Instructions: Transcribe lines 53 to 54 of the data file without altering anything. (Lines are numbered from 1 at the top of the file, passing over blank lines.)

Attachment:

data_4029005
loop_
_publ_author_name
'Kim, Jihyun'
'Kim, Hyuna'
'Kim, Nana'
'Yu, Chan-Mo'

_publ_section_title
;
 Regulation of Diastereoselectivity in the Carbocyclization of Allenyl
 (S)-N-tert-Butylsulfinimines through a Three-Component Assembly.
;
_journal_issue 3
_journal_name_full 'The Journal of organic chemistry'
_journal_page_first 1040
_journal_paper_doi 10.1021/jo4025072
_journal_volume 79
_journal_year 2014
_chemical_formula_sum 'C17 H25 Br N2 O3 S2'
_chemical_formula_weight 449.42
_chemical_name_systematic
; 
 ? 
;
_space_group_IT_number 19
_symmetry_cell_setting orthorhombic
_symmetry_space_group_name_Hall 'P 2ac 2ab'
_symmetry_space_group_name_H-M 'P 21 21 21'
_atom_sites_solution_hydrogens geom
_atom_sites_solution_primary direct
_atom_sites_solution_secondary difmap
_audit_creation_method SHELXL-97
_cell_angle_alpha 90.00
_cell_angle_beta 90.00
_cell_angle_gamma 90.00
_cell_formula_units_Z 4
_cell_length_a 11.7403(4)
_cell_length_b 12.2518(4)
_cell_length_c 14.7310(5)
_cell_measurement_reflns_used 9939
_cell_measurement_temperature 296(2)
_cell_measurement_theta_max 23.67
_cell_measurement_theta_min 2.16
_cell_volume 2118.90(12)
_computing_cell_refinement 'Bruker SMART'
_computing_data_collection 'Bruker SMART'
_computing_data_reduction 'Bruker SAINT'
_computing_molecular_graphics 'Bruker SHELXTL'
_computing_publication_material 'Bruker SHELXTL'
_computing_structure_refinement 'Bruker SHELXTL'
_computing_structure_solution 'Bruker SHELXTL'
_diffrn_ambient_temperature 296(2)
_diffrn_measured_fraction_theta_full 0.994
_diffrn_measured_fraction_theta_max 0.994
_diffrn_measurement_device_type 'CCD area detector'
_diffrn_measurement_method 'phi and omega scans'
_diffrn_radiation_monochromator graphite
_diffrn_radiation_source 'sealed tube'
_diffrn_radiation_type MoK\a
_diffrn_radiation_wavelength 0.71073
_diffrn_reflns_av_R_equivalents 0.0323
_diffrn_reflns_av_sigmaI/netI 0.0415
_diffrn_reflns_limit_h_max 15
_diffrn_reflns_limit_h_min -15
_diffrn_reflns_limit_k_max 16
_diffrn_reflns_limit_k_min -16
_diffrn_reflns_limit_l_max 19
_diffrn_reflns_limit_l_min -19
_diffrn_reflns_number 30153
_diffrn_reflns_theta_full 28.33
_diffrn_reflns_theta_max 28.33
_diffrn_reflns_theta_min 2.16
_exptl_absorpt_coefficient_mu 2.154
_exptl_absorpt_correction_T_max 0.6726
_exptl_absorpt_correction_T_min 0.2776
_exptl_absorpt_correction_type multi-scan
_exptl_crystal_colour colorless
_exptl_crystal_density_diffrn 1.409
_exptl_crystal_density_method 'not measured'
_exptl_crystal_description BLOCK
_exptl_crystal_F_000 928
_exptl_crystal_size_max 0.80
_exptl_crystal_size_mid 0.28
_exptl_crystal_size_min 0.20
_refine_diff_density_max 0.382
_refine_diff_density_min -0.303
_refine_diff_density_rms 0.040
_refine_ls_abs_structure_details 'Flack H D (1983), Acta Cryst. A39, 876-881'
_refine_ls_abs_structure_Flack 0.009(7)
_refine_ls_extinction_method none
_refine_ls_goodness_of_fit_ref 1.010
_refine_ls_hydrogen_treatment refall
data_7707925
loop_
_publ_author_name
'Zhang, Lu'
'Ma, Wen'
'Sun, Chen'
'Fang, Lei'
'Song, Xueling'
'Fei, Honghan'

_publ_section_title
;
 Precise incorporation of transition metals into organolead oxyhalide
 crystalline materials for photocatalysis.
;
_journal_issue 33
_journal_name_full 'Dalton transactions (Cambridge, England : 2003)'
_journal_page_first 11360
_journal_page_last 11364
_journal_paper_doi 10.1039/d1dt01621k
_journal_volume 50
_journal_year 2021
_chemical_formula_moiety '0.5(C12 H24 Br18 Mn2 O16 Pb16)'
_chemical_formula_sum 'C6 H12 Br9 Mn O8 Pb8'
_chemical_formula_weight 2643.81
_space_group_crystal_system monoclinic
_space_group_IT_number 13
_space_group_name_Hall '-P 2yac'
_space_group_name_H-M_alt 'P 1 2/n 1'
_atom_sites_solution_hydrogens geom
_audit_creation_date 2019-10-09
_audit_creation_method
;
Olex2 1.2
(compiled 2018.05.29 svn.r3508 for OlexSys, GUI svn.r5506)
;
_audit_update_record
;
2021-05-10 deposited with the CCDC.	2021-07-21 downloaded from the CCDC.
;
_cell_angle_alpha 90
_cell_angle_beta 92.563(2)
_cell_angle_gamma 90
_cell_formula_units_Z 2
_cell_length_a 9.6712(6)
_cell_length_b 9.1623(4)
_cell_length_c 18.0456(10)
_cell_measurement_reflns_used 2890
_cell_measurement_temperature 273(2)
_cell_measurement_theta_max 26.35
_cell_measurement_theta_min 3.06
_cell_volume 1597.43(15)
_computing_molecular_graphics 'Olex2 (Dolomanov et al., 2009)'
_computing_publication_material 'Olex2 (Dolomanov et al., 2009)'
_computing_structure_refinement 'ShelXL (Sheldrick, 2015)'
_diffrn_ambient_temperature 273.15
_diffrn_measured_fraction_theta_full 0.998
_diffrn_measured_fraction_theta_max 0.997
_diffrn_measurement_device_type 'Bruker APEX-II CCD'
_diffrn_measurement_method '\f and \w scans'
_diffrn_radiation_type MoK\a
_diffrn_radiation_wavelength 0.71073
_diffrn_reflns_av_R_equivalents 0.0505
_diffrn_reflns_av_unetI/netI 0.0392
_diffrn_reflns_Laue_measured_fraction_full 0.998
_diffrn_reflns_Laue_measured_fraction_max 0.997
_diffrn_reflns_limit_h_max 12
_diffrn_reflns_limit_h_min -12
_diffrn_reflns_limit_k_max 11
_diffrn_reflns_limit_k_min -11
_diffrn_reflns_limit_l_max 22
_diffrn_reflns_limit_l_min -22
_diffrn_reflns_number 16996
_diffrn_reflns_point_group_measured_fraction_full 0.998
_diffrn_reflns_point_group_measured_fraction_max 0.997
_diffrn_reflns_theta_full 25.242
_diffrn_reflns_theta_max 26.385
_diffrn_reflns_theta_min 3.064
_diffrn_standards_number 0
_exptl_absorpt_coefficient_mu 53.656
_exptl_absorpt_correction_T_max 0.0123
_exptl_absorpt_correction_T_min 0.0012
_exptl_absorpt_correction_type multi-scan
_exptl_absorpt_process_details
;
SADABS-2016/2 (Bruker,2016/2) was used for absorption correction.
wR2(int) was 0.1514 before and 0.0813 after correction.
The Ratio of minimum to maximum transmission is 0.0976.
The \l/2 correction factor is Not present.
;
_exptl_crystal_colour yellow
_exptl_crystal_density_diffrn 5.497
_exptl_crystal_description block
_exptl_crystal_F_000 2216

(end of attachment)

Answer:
_diffrn_measured_fraction_theta_full 0.994
_diffrn_measured_fraction_theta_max 0.994